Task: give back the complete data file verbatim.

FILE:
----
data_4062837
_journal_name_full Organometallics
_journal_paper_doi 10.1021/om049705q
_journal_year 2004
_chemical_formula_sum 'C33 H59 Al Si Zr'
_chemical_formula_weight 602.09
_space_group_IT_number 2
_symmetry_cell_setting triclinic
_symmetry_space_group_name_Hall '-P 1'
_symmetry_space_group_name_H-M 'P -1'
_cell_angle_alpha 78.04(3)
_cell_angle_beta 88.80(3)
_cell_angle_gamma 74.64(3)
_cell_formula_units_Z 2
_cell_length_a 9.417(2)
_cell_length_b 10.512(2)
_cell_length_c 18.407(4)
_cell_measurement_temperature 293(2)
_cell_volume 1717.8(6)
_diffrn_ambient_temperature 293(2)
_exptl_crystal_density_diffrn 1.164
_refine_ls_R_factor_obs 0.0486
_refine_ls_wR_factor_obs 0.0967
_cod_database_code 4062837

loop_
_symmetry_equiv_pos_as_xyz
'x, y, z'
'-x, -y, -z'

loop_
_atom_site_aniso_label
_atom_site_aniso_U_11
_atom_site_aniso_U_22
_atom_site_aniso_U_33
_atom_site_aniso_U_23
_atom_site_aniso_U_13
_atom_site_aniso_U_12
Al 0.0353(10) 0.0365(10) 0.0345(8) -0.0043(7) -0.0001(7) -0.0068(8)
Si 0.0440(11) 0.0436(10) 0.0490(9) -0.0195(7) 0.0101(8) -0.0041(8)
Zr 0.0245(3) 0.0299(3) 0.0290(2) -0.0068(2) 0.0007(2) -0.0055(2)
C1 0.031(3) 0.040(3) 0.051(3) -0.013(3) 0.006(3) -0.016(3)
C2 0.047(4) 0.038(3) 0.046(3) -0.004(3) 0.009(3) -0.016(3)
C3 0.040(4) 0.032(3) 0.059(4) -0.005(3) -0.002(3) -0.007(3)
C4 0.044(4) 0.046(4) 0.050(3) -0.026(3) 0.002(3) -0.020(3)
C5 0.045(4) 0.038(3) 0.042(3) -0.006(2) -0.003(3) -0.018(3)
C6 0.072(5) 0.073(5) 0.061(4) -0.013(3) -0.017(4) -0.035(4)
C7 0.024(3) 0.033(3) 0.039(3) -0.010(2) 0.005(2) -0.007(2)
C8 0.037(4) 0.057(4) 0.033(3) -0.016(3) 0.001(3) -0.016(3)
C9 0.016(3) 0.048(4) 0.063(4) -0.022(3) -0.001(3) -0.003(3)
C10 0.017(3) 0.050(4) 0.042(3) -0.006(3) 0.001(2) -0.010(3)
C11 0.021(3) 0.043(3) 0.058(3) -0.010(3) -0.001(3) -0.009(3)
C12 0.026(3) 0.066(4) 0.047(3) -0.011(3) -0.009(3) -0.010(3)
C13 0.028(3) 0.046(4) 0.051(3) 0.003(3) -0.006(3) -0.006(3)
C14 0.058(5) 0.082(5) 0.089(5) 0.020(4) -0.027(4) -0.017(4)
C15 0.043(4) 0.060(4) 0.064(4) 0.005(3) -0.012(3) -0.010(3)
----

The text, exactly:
data_4062837
_journal_name_full Organometallics
_journal_paper_doi 10.1021/om049705q
_journal_year 2004
_chemical_formula_sum 'C33 H59 Al Si Zr'
_chemical_formula_weight 602.09
_space_group_IT_number 2
_symmetry_cell_setting triclinic
_symmetry_space_group_name_Hall '-P 1'
_symmetry_space_group_name_H-M 'P -1'
_cell_angle_alpha 78.04(3)
_cell_angle_beta 88.80(3)
_cell_angle_gamma 74.64(3)
_cell_formula_units_Z 2
_cell_length_a 9.417(2)
_cell_length_b 10.512(2)
_cell_length_c 18.407(4)
_cell_measurement_temperature 293(2)
_cell_volume 1717.8(6)
_diffrn_ambient_temperature 293(2)
_exptl_crystal_density_diffrn 1.164
_refine_ls_R_factor_obs 0.0486
_refine_ls_wR_factor_obs 0.0967
_cod_database_code 4062837

loop_
_symmetry_equiv_pos_as_xyz
'x, y, z'
'-x, -y, -z'

loop_
_atom_site_aniso_label
_atom_site_aniso_U_11
_atom_site_aniso_U_22
_atom_site_aniso_U_33
_atom_site_aniso_U_23
_atom_site_aniso_U_13
_atom_site_aniso_U_12
Al 0.0353(10) 0.0365(10) 0.0345(8) -0.0043(7) -0.0001(7) -0.0068(8)
Si 0.0440(11) 0.0436(10) 0.0490(9) -0.0195(7) 0.0101(8) -0.0041(8)
Zr 0.0245(3) 0.0299(3) 0.0290(2) -0.0068(2) 0.0007(2) -0.0055(2)
C1 0.031(3) 0.040(3) 0.051(3) -0.013(3) 0.006(3) -0.016(3)
C2 0.047(4) 0.038(3) 0.046(3) -0.004(3) 0.009(3) -0.016(3)
C3 0.040(4) 0.032(3) 0.059(4) -0.005(3) -0.002(3) -0.007(3)
C4 0.044(4) 0.046(4) 0.050(3) -0.026(3) 0.002(3) -0.020(3)
C5 0.045(4) 0.038(3) 0.042(3) -0.006(2) -0.003(3) -0.018(3)
C6 0.072(5) 0.073(5) 0.061(4) -0.013(3) -0.017(4) -0.035(4)
C7 0.024(3) 0.033(3) 0.039(3) -0.010(2) 0.005(2) -0.007(2)
C8 0.037(4) 0.057(4) 0.033(3) -0.016(3) 0.001(3) -0.016(3)
C9 0.016(3) 0.048(4) 0.063(4) -0.022(3) -0.001(3) -0.003(3)
C10 0.017(3) 0.050(4) 0.042(3) -0.006(3) 0.001(2) -0.010(3)
C11 0.021(3) 0.043(3) 0.058(3) -0.010(3) -0.001(3) -0.009(3)
C12 0.026(3) 0.066(4) 0.047(3) -0.011(3) -0.009(3) -0.010(3)
C13 0.028(3) 0.046(4) 0.051(3) 0.003(3) -0.006(3) -0.006(3)
C14 0.058(5) 0.082(5) 0.089(5) 0.020(4) -0.027(4) -0.017(4)
C15 0.043(4) 0.060(4) 0.064(4) 0.005(3) -0.012(3) -0.010(3)